Who's Afraid of Virginia Woolf? Essay | Student Essay

This student essay consists of approximately 3 pages of analysis of Truth and Illusion in "Who's Afraid of Virginia Woolf?".
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Truth and Illusion in "Who's Afraid of Virginia Woolf?"

Summary: Edward Albee's play "Who's Afraid of Virginia Woolf?" focuses on the question of truth or illusion. The four main characters all use illusions to hide the truth from themselves and others. In addition to giving the reader a better insight into the lives and true feelings of the characters, Albee conveys the message that people will have much better lives without relying on these illusions to achieve happiness.
"Truth and illusion...Who knows the difference""

"Who's Afraid of Virginia Woolf"" is about truth and illusion. As readers begin the play, they enter into a slightly distorted world where people act more dramatically, have deeply scared lives, and will do anything to prevent themselves from facing reality. To learn more about these characters and their troubles, we must ask ourselves, "Which parts of these characters and their stories are true, and which are illusions""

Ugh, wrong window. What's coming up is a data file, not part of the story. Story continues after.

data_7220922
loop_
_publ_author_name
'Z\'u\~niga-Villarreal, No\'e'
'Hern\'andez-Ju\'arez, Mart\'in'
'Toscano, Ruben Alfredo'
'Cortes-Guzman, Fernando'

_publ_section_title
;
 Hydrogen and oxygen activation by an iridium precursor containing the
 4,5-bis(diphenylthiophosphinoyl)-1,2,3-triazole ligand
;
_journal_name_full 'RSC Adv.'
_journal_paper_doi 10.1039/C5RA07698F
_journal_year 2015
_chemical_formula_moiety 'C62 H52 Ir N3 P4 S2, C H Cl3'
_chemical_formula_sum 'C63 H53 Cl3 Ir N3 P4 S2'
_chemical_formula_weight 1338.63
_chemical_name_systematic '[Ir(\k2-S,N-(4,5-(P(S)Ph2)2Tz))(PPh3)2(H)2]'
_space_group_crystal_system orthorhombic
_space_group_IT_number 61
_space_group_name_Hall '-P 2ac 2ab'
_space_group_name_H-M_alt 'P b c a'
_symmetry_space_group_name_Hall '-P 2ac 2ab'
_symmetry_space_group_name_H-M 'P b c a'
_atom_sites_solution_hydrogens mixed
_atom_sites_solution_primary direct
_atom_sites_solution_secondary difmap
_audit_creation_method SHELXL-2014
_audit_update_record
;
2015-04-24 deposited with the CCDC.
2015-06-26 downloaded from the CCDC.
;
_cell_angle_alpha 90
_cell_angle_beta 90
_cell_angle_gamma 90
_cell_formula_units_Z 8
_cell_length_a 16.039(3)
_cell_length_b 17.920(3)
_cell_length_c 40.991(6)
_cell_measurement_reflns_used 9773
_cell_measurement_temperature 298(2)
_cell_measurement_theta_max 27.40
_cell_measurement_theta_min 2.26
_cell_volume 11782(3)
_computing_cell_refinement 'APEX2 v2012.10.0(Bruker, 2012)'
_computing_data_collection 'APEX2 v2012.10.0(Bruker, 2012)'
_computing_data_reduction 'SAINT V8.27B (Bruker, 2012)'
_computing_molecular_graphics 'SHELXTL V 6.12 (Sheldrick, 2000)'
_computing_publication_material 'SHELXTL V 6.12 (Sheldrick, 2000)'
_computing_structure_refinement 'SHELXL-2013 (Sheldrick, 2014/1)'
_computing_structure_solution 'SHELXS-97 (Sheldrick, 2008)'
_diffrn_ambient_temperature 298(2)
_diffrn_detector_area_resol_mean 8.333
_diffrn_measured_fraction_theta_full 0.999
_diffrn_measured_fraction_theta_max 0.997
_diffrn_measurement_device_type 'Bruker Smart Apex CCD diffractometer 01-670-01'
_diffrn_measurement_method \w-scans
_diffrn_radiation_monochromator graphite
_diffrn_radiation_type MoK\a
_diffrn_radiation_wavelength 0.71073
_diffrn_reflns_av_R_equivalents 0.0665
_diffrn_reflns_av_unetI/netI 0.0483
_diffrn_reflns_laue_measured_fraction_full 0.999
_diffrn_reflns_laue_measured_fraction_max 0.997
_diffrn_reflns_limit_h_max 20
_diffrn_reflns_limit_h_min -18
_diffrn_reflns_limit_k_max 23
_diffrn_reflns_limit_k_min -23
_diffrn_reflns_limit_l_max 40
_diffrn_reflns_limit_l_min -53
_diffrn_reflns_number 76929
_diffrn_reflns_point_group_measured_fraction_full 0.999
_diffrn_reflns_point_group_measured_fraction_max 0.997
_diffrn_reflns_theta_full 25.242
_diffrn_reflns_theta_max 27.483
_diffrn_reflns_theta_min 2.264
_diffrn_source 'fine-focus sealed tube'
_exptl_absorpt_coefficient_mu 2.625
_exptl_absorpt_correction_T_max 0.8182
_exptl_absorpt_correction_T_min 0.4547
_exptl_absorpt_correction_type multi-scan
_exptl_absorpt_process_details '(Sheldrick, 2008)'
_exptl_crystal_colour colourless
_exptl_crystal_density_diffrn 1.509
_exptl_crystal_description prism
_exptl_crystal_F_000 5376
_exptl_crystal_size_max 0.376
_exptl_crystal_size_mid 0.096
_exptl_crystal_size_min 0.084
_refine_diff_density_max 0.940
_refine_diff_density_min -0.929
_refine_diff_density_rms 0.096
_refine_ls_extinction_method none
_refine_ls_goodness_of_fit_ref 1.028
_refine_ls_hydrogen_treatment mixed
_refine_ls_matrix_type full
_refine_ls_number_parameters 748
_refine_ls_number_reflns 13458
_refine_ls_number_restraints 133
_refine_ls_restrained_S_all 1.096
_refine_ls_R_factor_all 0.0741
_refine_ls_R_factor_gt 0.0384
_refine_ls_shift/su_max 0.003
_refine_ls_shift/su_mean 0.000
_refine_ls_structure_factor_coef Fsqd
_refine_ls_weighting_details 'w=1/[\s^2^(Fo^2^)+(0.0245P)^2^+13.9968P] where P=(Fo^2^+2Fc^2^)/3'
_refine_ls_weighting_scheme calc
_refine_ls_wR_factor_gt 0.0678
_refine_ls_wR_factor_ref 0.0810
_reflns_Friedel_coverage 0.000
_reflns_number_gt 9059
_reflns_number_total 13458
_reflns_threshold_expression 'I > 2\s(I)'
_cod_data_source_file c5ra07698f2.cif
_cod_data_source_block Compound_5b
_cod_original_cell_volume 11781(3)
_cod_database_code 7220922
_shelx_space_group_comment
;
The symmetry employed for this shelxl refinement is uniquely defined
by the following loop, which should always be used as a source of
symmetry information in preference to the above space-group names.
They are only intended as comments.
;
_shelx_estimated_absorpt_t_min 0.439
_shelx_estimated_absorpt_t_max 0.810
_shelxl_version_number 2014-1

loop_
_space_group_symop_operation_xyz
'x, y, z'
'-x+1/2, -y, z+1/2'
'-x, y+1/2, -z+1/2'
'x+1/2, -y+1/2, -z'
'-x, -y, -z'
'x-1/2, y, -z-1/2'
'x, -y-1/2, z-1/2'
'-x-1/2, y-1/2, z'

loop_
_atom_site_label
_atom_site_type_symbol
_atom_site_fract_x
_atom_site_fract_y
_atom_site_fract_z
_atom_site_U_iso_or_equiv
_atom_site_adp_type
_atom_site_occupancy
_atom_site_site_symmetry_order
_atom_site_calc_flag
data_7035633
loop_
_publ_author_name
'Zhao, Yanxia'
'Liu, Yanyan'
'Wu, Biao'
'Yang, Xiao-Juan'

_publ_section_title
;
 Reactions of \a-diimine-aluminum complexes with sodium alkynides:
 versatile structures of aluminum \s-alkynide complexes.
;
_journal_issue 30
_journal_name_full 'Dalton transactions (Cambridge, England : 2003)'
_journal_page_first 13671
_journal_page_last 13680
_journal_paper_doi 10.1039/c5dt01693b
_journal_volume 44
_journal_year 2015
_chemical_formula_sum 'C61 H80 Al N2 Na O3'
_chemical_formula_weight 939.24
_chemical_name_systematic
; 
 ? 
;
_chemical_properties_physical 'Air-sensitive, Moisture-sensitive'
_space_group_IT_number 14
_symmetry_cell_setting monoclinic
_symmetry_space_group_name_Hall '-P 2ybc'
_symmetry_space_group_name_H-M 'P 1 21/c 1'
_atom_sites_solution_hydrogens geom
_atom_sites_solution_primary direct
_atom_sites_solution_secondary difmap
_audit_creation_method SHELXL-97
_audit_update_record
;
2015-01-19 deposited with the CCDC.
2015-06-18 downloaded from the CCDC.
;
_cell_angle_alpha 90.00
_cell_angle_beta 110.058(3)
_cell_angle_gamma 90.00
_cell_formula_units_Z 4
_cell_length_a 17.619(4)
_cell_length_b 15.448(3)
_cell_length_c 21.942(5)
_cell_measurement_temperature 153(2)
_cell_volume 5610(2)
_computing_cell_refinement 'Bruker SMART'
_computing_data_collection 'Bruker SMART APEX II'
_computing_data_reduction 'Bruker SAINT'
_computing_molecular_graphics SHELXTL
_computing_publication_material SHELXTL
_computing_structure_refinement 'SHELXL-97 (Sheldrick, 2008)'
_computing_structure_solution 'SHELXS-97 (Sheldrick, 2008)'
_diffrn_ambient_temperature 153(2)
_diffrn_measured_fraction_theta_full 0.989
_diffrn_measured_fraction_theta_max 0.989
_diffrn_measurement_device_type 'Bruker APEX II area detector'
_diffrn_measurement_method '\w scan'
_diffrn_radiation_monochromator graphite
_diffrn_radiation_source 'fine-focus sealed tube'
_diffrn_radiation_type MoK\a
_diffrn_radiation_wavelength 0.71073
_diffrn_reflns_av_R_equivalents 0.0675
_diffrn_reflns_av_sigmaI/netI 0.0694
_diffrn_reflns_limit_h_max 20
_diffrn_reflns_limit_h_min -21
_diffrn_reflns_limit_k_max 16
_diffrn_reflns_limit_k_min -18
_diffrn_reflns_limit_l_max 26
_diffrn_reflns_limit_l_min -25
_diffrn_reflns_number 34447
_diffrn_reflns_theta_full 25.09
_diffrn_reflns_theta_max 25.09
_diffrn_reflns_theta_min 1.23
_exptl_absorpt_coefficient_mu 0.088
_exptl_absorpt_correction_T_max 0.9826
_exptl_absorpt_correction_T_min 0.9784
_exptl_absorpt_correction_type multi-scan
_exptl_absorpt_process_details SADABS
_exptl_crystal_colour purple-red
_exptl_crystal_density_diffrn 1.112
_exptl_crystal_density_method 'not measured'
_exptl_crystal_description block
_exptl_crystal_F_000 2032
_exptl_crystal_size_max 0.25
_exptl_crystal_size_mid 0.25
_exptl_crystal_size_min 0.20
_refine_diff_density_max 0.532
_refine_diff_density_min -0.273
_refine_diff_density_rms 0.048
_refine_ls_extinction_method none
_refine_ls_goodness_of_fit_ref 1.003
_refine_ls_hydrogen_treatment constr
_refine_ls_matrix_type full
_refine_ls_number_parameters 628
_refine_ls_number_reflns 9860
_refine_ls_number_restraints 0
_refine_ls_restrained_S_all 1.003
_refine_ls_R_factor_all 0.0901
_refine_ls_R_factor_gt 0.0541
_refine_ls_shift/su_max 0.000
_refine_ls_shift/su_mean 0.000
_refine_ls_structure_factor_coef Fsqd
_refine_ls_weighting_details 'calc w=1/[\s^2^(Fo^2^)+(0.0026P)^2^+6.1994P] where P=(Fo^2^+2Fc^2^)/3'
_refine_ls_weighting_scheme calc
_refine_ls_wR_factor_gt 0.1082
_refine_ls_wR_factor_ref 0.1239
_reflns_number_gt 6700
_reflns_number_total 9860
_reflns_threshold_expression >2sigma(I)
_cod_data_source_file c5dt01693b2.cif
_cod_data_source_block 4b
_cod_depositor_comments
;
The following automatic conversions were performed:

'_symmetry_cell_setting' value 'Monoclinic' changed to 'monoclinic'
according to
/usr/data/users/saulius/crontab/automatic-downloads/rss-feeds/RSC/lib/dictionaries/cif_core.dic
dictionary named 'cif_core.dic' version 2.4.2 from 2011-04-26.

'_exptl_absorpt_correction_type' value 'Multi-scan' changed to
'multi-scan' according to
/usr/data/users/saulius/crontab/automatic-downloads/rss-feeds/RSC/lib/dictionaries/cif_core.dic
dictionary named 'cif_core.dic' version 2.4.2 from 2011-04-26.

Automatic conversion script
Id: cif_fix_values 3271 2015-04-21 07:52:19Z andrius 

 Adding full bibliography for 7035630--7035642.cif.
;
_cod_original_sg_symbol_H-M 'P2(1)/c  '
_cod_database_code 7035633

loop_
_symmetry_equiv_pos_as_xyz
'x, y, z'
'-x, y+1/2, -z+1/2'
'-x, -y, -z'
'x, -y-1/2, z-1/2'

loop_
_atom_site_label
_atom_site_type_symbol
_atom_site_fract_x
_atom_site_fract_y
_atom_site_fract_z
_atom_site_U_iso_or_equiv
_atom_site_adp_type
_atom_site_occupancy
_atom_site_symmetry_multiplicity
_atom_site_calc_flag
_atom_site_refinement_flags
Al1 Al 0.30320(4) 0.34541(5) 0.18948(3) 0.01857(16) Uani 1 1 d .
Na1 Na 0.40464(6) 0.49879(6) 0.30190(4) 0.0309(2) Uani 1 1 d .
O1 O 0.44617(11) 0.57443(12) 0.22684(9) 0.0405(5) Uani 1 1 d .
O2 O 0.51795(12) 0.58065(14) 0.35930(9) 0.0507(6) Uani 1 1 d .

The question of truth or illusion lies beneath almost every story and character presented in "Who's Afraid of Virginia Woolf"." Truth and illusion exist in George's murder of his parents, Honey's hysterical pregnancy, George pretending to shoot Martha, George and Martha's son, and Nick and Honey's happy marriage. Moreover, the characters do anything they can to distract themselves from reality through the use of alcohol, continuous...

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This section contains 694 words
(approx. 3 pages at 300 words per page)
Buy the Student Essay on Truth and Illusion in "Who's Afraid of Virginia Woolf?"
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